479 GREECE-LANGUAGE LITERATURE AND ART.
men and birds and beasts are given with the best effects of ceramic art.
Of the great painters of Greece more is known than of their works. PLYGNOTUS, who
flourished from B. C. 475 to 455, is regarded as the first of the masters. By him many of
the public buildings of Athens were adorned with elaborate frescoes and splendid panels.
He it was who is said to have painted Polyxena with such expressiveness of countenance
that the whole Trojan war flashed from her eyes! Then came ZEUXIS and PARRHASIUS. The
first painted grapes which deceived the birds, and the other a curtain which deceived
Zeuxisl Athens applauded the achievements of her favorite artists, and wealth poured her
treasure into their laps. TITHMANES also shared their fame. He it was who in his Sacrifice
of Iphigenia, unable to depict as he would the grief of the father, drew a veil over his
face, and left the rest to thought. This great artist belonged to what is known as the
Sicyonian School, and to a time subsequent to the age of Pericles. PAUSIAS, also, was a
member of this group. He had the reputation of possessing great realistic powers and
extra- ordinary genius in the art of foreshortening.
But the greatest painter of the Greeks was APELLES, the court artist of Alexander the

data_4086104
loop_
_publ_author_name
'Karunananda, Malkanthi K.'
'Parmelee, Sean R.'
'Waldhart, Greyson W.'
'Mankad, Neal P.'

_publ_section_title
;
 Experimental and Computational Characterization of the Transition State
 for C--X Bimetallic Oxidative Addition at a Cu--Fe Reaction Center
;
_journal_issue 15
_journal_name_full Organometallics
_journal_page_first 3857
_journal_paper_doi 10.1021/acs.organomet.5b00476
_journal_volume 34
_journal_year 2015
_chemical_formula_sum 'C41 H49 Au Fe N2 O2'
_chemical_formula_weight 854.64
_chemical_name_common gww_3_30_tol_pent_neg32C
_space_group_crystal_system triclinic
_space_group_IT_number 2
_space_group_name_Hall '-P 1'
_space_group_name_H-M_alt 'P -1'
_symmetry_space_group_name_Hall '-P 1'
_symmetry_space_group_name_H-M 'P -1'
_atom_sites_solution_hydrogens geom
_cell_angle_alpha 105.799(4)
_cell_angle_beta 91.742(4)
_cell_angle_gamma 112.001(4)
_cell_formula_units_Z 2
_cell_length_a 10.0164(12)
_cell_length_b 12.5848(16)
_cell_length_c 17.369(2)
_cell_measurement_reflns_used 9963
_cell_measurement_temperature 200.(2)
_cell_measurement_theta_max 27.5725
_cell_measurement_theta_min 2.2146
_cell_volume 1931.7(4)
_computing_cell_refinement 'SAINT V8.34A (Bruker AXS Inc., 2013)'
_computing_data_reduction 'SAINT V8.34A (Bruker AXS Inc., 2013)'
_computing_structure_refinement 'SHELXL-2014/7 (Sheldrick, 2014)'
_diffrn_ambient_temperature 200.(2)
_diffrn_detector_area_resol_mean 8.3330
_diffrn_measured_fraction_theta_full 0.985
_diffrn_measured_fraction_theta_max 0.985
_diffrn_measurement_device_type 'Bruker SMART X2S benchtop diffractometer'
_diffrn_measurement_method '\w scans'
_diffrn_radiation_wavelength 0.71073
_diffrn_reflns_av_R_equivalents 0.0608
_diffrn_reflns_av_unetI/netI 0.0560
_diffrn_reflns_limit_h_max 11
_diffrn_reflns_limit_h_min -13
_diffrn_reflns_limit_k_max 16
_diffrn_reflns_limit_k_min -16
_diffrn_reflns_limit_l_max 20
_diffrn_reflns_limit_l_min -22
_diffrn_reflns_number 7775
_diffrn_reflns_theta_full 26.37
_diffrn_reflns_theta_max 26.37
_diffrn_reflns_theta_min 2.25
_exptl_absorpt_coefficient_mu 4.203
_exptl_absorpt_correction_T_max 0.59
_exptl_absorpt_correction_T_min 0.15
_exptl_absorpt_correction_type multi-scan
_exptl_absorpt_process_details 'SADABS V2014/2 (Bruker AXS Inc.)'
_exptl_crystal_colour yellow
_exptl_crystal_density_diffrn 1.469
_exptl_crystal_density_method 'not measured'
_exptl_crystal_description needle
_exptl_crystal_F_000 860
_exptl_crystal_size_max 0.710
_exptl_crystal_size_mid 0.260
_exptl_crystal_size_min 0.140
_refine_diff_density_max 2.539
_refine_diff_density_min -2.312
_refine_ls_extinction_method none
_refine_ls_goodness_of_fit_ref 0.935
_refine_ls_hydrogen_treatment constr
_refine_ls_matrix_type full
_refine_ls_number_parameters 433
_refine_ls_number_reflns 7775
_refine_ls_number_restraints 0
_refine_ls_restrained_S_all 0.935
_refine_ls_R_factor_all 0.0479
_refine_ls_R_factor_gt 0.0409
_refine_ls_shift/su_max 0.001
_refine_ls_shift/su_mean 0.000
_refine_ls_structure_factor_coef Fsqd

Great. He was an Ionian by birth, who followed the traditions of the Sicyonian School. He
began his career in portraiture, and so great was his fame that Alexander would permit no
other to paint him. The generals of the conqueror and the beloved Campaspe were also the
subjects of his art. From portraiture he proceeded to mythological themes, and in these
achieved the highest honors. His masterpiece was a picture of Venus Rising from the Sea,
executed with such wonderful sweetness and delicacy as to surpass all competition.
From the age of Apelles painting declined until its glory was distinguished with the glory
of Hellas by the conquest of the country by the Romans. Nevertheless, in the period
between the time of Alexander and the final destruction of Greek nationality, many artists
flourished who under more favorable circumstances would have done honor to their country.
Such was PROTOGENES of Rhodes and the realistic THEON, whose picture of the Swordsman gave
him merited fame. But the chisel of Hellas surpassed her